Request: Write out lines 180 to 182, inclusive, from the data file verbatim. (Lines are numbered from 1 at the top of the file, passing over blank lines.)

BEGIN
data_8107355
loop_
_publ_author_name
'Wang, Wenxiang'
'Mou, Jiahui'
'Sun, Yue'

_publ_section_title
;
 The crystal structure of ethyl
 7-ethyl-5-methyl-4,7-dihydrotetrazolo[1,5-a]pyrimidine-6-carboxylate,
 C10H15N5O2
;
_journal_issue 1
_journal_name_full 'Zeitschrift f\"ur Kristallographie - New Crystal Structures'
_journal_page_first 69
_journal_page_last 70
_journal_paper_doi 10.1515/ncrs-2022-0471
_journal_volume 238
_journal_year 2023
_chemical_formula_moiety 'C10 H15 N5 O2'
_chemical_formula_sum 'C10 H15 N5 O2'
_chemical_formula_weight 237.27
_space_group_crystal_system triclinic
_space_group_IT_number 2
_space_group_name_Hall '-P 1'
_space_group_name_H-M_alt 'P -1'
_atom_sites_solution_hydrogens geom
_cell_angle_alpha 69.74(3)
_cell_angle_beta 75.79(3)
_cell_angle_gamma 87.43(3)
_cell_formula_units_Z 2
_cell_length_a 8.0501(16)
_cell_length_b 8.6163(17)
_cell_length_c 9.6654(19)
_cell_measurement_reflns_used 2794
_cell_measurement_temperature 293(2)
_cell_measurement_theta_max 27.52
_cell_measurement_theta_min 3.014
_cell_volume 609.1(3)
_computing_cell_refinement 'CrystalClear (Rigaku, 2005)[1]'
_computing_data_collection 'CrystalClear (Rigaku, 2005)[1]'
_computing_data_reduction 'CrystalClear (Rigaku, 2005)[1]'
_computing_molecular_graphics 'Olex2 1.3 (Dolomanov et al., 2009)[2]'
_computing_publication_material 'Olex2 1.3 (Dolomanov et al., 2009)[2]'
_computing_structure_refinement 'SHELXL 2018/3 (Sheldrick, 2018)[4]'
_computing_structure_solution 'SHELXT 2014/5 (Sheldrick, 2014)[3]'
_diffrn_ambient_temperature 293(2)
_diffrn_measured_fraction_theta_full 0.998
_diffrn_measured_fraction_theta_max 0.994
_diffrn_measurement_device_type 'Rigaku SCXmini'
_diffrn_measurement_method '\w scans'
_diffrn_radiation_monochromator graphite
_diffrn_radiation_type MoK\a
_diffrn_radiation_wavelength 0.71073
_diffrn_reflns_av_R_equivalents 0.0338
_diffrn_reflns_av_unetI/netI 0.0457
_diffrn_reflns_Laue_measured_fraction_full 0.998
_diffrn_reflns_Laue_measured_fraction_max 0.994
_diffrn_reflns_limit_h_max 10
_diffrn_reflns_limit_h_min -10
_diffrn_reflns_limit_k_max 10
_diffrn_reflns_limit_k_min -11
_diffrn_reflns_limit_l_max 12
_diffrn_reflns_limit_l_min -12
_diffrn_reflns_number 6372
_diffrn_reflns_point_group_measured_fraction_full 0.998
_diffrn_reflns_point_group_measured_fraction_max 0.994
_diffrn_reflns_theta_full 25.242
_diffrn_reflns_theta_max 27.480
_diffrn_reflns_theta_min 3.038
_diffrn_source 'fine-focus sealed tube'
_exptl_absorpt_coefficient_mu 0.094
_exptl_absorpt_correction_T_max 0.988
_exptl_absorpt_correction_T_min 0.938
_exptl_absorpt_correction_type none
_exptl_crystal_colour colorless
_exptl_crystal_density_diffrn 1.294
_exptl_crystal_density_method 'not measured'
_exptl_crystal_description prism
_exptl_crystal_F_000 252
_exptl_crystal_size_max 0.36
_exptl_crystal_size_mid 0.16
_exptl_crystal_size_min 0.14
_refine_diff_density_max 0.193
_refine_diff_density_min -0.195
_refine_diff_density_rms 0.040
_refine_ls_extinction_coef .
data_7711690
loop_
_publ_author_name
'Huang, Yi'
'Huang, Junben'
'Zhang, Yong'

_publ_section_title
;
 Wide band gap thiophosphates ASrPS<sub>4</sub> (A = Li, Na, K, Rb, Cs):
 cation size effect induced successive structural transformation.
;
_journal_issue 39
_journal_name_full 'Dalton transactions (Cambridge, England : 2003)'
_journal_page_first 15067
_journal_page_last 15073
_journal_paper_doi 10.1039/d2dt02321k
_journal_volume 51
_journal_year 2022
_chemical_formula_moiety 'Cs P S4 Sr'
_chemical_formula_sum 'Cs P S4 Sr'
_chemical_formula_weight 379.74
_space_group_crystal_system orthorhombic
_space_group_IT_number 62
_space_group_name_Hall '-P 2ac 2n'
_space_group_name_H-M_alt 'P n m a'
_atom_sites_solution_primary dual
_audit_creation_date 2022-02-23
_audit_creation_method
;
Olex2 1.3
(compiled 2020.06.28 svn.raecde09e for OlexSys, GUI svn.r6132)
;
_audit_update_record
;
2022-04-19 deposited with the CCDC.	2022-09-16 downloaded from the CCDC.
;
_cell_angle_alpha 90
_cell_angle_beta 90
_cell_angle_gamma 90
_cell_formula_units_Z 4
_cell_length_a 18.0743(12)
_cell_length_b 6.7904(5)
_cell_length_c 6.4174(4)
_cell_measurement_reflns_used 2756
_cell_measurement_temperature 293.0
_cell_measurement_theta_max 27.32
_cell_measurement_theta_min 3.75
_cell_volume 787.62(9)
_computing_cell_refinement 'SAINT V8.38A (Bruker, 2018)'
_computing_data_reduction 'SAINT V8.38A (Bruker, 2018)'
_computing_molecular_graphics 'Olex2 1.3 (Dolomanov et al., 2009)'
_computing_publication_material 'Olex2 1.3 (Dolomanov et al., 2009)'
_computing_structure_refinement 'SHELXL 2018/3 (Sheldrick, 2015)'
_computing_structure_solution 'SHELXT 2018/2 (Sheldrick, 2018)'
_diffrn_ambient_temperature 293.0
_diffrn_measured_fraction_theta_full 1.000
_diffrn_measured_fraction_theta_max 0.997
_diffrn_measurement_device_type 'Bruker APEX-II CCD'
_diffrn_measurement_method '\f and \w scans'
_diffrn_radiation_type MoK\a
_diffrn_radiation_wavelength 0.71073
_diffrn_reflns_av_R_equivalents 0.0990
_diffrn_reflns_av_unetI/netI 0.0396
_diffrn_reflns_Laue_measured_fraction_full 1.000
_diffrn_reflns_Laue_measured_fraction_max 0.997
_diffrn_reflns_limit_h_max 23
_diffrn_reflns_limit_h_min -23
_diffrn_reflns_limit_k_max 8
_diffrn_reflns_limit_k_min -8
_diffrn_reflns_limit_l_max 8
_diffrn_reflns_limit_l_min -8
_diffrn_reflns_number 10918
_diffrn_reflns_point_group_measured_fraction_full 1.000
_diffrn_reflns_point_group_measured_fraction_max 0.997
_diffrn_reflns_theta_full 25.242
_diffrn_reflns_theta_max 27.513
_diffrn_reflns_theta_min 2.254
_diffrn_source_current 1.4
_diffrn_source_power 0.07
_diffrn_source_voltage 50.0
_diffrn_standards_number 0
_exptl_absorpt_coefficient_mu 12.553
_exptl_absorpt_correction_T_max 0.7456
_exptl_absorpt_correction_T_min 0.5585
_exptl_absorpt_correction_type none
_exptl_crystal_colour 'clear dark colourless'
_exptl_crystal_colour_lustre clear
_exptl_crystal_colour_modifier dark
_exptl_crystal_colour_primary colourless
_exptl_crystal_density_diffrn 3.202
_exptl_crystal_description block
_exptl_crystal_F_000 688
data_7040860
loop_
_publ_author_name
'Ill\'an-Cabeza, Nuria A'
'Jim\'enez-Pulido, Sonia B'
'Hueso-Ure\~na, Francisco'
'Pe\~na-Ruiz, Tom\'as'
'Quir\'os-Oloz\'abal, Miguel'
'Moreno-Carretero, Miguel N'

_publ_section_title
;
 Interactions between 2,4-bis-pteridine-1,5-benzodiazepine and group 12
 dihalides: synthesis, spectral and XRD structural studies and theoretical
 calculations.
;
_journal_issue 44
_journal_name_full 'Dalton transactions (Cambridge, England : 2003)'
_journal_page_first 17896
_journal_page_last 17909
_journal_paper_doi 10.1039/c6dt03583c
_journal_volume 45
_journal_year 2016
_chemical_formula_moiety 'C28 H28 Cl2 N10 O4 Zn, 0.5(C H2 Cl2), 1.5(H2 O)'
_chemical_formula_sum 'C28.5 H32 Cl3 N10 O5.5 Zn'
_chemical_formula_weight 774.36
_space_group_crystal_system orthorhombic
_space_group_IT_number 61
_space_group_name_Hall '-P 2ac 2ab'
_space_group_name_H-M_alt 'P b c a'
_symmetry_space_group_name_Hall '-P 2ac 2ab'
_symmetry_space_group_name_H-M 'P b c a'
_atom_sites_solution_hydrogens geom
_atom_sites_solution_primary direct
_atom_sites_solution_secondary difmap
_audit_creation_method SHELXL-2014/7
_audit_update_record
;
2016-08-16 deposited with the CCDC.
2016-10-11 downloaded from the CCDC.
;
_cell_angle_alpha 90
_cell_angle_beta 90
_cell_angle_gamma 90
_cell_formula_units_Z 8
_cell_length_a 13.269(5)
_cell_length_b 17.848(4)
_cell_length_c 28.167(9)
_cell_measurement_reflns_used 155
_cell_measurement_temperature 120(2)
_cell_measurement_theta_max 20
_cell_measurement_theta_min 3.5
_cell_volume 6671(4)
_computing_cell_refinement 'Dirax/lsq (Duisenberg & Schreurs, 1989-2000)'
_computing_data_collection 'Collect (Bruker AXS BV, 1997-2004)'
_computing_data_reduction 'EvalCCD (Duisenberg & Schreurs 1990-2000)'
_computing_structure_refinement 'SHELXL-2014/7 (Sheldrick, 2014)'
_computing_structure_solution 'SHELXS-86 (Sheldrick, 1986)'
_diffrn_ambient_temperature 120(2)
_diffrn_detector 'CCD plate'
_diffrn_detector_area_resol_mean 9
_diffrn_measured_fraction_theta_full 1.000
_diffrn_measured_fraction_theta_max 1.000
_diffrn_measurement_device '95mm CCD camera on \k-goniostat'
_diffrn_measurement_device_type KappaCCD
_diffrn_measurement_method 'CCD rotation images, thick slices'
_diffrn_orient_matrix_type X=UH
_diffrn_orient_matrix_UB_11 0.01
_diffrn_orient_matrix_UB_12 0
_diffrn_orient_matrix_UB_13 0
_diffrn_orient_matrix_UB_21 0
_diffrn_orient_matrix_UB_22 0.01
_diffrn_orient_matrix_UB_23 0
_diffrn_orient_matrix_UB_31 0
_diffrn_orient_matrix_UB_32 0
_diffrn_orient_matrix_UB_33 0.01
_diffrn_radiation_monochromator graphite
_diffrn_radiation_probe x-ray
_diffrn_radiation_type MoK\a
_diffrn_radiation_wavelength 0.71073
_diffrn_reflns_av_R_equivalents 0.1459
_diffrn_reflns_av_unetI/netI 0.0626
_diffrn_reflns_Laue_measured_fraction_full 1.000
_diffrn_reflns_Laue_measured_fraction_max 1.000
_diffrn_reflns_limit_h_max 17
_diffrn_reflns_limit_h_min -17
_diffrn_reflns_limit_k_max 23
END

data_7040860
loop_
_publ_author_name